Hamilton soon cut into Verstappen’s lead and launched an attack as the race entered its second half, the duo going wheel-to-wheel. Hamilton even had to take to the runoff at Turn 4 after briefly nosing ahead.
“It was exhilarating stuff, the battle between arguably the two best drivers of today we’ve all been waiting for,” said Autosport’s report. But Hamilton couldn’t breach Verstappen’s defences, so Plan B was instigated.
With a big gap behind, Mercedes decided to call Hamilton in for fresh rubber on lap 48. He emerged 21 seconds behind with 22 laps to go, but had taken nearly 2s of that back by the end of his out-lap.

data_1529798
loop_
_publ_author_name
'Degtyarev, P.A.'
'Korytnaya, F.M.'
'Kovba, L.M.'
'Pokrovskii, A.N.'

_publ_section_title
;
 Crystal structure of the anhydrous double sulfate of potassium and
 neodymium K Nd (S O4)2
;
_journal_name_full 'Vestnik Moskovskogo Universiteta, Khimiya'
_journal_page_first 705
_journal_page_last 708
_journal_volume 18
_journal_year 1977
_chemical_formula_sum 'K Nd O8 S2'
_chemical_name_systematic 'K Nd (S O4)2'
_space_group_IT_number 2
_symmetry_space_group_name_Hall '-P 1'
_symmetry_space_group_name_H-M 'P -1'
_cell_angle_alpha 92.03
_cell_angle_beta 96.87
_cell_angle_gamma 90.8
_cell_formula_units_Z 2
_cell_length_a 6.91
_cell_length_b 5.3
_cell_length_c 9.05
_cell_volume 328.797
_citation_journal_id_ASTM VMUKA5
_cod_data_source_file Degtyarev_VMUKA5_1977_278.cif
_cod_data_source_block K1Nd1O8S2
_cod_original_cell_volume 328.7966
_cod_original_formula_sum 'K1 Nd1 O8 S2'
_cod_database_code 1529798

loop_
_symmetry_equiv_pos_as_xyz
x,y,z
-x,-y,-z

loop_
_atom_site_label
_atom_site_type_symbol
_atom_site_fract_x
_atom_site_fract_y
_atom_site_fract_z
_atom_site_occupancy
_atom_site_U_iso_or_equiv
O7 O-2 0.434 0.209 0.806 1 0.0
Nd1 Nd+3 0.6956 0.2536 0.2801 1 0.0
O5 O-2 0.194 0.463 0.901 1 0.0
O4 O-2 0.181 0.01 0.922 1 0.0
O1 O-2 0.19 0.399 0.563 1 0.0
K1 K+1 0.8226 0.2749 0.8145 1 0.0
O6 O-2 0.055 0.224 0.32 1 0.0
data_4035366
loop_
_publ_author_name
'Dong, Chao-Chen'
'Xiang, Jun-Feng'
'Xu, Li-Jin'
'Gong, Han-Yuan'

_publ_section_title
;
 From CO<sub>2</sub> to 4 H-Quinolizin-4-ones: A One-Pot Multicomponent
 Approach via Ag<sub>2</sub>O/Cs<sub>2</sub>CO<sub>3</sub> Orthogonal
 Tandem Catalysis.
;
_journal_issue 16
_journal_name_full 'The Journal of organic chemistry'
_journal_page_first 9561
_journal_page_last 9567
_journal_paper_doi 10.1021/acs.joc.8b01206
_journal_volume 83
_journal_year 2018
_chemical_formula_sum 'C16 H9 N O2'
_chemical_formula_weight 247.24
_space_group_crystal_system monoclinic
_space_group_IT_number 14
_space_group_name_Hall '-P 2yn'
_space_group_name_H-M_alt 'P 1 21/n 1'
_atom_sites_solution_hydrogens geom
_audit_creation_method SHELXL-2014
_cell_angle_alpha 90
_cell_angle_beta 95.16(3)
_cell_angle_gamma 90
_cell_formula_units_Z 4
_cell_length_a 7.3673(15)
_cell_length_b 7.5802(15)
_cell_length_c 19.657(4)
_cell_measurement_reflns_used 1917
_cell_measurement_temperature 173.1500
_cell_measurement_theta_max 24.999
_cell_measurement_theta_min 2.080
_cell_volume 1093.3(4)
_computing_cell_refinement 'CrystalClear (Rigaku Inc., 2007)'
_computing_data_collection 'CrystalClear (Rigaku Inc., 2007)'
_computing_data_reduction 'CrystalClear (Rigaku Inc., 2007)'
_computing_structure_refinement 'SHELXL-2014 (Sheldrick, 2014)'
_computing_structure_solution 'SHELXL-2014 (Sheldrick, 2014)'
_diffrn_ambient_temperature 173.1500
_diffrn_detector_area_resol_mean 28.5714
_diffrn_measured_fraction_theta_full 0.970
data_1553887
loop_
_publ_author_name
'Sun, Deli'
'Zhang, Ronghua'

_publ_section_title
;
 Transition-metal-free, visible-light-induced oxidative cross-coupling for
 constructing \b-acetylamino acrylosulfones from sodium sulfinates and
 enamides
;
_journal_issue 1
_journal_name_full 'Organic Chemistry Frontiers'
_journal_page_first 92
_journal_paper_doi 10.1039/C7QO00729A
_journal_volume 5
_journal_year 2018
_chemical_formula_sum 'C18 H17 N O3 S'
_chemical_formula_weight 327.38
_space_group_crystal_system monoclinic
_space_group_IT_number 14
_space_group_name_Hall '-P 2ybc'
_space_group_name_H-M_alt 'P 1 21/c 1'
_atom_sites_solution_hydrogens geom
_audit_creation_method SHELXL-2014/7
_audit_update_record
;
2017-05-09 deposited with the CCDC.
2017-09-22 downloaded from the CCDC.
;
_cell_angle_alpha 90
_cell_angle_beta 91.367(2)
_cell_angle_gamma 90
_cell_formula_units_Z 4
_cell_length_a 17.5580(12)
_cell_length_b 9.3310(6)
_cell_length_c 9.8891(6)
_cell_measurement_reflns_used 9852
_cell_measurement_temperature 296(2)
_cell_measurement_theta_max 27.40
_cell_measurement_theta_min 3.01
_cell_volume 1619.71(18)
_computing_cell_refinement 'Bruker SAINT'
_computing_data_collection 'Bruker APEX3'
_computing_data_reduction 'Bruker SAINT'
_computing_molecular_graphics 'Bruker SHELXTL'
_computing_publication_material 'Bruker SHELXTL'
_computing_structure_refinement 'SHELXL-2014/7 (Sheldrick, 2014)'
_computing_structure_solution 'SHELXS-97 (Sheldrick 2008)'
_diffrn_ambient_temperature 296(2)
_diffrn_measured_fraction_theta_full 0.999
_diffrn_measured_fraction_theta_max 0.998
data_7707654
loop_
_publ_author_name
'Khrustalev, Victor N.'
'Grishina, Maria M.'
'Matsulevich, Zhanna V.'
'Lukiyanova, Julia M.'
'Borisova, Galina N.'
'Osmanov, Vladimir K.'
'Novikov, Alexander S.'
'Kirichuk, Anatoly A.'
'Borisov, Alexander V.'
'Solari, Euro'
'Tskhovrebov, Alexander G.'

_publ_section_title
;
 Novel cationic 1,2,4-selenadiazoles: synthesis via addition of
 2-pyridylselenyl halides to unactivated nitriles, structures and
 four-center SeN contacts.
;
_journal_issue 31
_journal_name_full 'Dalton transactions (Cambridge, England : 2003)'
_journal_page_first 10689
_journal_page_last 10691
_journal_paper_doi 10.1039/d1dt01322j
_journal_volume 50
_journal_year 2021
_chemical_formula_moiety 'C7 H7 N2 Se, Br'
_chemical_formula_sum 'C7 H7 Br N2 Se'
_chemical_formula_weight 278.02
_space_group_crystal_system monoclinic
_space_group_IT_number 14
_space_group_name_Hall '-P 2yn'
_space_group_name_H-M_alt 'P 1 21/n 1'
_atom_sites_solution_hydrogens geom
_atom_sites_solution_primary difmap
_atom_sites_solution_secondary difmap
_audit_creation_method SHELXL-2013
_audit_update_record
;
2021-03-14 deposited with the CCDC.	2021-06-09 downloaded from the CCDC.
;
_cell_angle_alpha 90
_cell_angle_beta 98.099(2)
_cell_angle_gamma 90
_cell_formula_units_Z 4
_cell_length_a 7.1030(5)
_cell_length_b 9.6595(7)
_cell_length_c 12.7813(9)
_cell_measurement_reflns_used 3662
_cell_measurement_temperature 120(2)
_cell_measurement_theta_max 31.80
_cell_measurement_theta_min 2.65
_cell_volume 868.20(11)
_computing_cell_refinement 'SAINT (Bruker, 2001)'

Red Bull had no chance to respond – Verstappen would have lost the lead if he’d pitted – and so the chase was on. The Mercedes arrived on the Red Bull’s gearbox with just under five laps to go. It didn’t take long for Hamilton to pull alongside on the run to Turn 1 using DRS, completing the move around the outside into Turn 1. He’d only led for 11 of the 70 laps, but victory – his 81st – was Hamilton’s.
9. Williams tortoise beats the hares, 1990
Pole: Thierry Boutsen (Williams FW13B)
Winner: Thierry Boutsen (Williams FW13B)
Race winner Thierry Boutsen, Williams leads Ayrton Senna, McLaren
Photo by: Sutton Images
It would be easy to look at the 1990 Hungarian GP in one of two ways. Either it’s an example of how difficult it is to pass at the Hungaroring, with decent-but-not great Thierry Boutsen holding off the legendary Ayrton Senna. Or it’s a tense GP, with an F1 driver having one of his day of days to score a rare victory. It is, of course, a bit of both.